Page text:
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Created

Date Created
2016

A plant genetically modified that accumulates Pb is especially promising for phytoremediation (2003), by Carmina Gisbert et al.

Description

In 2003, Carmina Gisbert and her research team produced a tobacco plant that could remove lead from soil. To do so, they inserted a gene from wheat plants that produces phytochelatin synthase into a shrub tobacco plant (Nicotiana glauca) to

In 2003, Carmina Gisbert and her research team produced a tobacco plant that could remove lead from soil. To do so, they inserted a gene from wheat plants that produces phytochelatin synthase into a shrub tobacco plant (Nicotiana glauca) to increase N. glauca's absorption and tolerance of toxic metals, particularly lead and cadmium. Gisbert and her team aimed to genetically modify a plant so that it could be used for phytoremediation- using plants to remove toxic substances from the soil. Scientists have identified phytoremediation as an effective and efficient process to improve human health and reproductive health in contaminated areas. Metals like mercury and lead can cause birth defects during human development like cognitive impairment, cerebral palsy, deafness, tremors, and blindness.

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Created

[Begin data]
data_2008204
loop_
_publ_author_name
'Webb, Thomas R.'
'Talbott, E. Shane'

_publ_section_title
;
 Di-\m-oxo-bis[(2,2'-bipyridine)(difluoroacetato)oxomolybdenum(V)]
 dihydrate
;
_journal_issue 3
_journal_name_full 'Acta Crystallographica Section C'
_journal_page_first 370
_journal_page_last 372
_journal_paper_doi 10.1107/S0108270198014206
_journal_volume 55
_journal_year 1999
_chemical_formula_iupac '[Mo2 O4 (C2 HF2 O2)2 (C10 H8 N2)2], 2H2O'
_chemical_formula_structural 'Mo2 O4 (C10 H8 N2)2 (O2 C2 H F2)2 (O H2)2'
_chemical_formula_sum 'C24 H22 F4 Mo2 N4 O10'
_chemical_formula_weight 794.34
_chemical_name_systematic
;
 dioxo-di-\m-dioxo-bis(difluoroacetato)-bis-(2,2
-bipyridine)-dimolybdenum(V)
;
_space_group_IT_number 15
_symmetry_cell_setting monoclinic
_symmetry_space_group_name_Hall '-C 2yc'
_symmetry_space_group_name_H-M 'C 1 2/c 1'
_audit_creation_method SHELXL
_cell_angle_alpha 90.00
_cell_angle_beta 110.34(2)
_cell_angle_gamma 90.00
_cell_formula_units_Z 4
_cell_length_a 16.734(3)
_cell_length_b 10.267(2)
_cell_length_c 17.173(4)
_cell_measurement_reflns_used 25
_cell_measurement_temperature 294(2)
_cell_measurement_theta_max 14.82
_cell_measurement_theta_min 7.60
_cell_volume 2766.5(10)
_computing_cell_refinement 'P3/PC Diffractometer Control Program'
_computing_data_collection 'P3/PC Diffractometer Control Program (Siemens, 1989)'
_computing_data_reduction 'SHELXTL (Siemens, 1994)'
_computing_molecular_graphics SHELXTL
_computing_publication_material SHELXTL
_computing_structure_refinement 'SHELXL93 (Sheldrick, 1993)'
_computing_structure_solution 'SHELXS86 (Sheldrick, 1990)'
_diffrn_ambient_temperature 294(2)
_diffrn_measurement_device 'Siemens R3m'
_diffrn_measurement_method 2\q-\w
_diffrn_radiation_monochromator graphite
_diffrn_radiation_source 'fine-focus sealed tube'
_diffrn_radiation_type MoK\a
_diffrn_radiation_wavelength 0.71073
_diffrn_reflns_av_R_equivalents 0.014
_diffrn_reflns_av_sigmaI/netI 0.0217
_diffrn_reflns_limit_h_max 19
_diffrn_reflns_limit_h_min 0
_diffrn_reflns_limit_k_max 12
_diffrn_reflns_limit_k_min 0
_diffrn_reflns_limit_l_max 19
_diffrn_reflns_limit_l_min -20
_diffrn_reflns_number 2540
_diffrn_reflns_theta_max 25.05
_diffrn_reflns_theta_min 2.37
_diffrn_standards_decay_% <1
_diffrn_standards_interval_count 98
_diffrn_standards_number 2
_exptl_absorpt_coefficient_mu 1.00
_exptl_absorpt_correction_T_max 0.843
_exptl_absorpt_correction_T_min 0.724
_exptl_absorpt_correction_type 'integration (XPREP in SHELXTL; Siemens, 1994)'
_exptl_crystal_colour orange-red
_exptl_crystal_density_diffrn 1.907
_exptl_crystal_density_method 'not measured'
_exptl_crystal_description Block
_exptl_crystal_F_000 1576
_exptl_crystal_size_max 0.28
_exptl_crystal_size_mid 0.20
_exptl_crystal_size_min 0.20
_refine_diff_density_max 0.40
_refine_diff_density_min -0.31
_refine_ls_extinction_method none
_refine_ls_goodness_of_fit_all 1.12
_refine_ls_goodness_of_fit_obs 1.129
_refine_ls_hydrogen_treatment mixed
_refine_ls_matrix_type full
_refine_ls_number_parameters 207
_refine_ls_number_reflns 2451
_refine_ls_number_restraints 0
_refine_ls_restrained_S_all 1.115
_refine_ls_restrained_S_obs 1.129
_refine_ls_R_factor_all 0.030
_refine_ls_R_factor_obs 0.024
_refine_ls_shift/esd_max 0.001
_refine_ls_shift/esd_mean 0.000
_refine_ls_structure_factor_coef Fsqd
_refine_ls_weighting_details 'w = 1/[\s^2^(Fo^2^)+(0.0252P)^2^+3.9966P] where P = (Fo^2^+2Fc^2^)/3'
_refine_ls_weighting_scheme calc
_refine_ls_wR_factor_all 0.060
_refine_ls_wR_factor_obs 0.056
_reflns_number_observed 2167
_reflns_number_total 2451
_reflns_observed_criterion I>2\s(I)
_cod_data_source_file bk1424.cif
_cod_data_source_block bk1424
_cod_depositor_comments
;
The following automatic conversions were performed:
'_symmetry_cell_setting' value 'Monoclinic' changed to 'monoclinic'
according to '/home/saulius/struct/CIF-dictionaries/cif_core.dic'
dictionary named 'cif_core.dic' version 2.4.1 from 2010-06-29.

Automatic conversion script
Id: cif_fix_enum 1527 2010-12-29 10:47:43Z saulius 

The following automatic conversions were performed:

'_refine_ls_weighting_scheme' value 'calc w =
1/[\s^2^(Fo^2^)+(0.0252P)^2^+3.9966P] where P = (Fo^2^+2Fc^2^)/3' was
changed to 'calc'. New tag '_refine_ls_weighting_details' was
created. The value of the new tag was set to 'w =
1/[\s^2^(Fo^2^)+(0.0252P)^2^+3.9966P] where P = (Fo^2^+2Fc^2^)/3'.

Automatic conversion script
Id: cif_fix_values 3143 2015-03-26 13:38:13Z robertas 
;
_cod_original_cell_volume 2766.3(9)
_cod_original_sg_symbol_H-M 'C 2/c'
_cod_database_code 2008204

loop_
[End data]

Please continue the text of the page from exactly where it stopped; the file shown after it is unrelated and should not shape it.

Date Created
2014-12-30

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Cadmium Tolerance in the Thermo-Acidophilic Red Alga C. merolae, Possible Mechanisms and Implications for Bioremediation

Description

Cyanidioschyzon merolae, a unicellular extremophilic red algae, is found in hot, acidic groundwater with high concentrations of heavy metals. The association makes it an ideal species to investigate mechanisms of heavy metal tolerance, which may lead to its use in

Cyanidioschyzon merolae, a unicellular extremophilic red algae, is found in hot, acidic groundwater with high concentrations of heavy metals. The association makes it an ideal species to investigate mechanisms of heavy metal tolerance, which may lead to its use in phyco- remediation wherein photosynthetic algae use biological processes to bind and remove toxic substances. Two strains of C. merolae, MS1 and 10D, are genetically very similar, despite the latter lacking a cell wall. To investigate heavy metal toxicity and the role of the cell wall, the two strains of C. merolae were exposed to various concentrations of cadmium and cultures were evaluated spectrophotometrically to assess the impact on growth over a 7-day period. The IC50 values of MS1 and 10D were estimated to be 15 and 0.5 ppm CdCl2 respectively, indicating that the cell wall provides protection under the presence of heavy metals. Cadmium uptake was also measured using Inductively Coupled Plasma Optical Emission Spectroscopy (ICP-OES) to investigate metal ion exclusion and acidocalcisome-Cd2+ chelation as potential tolerance mechanisms. ICP-OES data indicated that 10D inoculum pretreated with phosphate depletion and re-supplementation, to induce Cd chelation in acidocalcisomes, then cultured in MA2 had the highest biomass Cd content of all strains and treatments (0.321 ppm; 31.55%). The cell wall clearly promotes survival and resistance to higher concentrations of environmental heavy metals, however, neither MS1 nor 10D seemed to be strains primed for phyco-remediation of heavy metal contamination through cellular uptake and sequestration.

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Date Created
2022-05